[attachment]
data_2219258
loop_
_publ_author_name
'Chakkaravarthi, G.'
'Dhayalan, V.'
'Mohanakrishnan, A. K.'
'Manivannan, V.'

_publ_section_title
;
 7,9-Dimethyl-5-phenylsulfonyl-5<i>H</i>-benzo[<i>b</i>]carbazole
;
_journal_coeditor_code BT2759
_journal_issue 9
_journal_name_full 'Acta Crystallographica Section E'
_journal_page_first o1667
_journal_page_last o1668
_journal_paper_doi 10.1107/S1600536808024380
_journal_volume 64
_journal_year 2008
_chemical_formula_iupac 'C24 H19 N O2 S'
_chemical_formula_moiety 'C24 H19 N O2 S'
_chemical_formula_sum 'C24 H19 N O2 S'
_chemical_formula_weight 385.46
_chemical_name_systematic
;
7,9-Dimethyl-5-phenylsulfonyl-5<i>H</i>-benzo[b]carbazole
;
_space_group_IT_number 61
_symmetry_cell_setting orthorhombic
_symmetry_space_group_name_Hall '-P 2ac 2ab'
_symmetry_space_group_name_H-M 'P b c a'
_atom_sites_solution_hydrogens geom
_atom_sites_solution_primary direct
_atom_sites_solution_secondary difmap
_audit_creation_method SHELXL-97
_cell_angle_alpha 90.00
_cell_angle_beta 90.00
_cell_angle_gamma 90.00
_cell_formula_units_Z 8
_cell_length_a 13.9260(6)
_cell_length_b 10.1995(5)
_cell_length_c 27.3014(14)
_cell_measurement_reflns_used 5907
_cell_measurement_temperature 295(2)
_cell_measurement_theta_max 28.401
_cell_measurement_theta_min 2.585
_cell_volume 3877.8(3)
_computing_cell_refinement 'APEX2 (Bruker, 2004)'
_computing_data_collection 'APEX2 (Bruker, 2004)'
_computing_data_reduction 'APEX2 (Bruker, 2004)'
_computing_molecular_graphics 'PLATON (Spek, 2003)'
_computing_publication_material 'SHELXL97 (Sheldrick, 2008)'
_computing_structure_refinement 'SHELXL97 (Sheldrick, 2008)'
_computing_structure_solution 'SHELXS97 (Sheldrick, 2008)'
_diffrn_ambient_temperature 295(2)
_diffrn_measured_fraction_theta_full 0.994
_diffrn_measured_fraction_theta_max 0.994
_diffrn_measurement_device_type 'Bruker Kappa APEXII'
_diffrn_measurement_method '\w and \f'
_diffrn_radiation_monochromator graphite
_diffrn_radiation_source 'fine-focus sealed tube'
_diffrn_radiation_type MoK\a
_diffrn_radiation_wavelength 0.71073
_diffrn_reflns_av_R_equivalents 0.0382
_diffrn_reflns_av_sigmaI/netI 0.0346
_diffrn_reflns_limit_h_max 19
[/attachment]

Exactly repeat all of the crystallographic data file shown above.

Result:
data_2219258
loop_
_publ_author_name
'Chakkaravarthi, G.'
'Dhayalan, V.'
'Mohanakrishnan, A. K.'
'Manivannan, V.'

_publ_section_title
;
 7,9-Dimethyl-5-phenylsulfonyl-5<i>H</i>-benzo[<i>b</i>]carbazole
;
_journal_coeditor_code BT2759
_journal_issue 9
_journal_name_full 'Acta Crystallographica Section E'
_journal_page_first o1667
_journal_page_last o1668
_journal_paper_doi 10.1107/S1600536808024380
_journal_volume 64
_journal_year 2008
_chemical_formula_iupac 'C24 H19 N O2 S'
_chemical_formula_moiety 'C24 H19 N O2 S'
_chemical_formula_sum 'C24 H19 N O2 S'
_chemical_formula_weight 385.46
_chemical_name_systematic
;
7,9-Dimethyl-5-phenylsulfonyl-5<i>H</i>-benzo[b]carbazole
;
_space_group_IT_number 61
_symmetry_cell_setting orthorhombic
_symmetry_space_group_name_Hall '-P 2ac 2ab'
_symmetry_space_group_name_H-M 'P b c a'
_atom_sites_solution_hydrogens geom
_atom_sites_solution_primary direct
_atom_sites_solution_secondary difmap
_audit_creation_method SHELXL-97
_cell_angle_alpha 90.00
_cell_angle_beta 90.00
_cell_angle_gamma 90.00
_cell_formula_units_Z 8
_cell_length_a 13.9260(6)
_cell_length_b 10.1995(5)
_cell_length_c 27.3014(14)
_cell_measurement_reflns_used 5907
_cell_measurement_temperature 295(2)
_cell_measurement_theta_max 28.401
_cell_measurement_theta_min 2.585
_cell_volume 3877.8(3)
_computing_cell_refinement 'APEX2 (Bruker, 2004)'
_computing_data_collection 'APEX2 (Bruker, 2004)'
_computing_data_reduction 'APEX2 (Bruker, 2004)'
_computing_molecular_graphics 'PLATON (Spek, 2003)'
_computing_publication_material 'SHELXL97 (Sheldrick, 2008)'
_computing_structure_refinement 'SHELXL97 (Sheldrick, 2008)'
_computing_structure_solution 'SHELXS97 (Sheldrick, 2008)'
_diffrn_ambient_temperature 295(2)
_diffrn_measured_fraction_theta_full 0.994
_diffrn_measured_fraction_theta_max 0.994
_diffrn_measurement_device_type 'Bruker Kappa APEXII'
_diffrn_measurement_method '\w and \f'
_diffrn_radiation_monochromator graphite
_diffrn_radiation_source 'fine-focus sealed tube'
_diffrn_radiation_type MoK\a
_diffrn_radiation_wavelength 0.71073
_diffrn_reflns_av_R_equivalents 0.0382
_diffrn_reflns_av_sigmaI/netI 0.0346
_diffrn_reflns_limit_h_max 19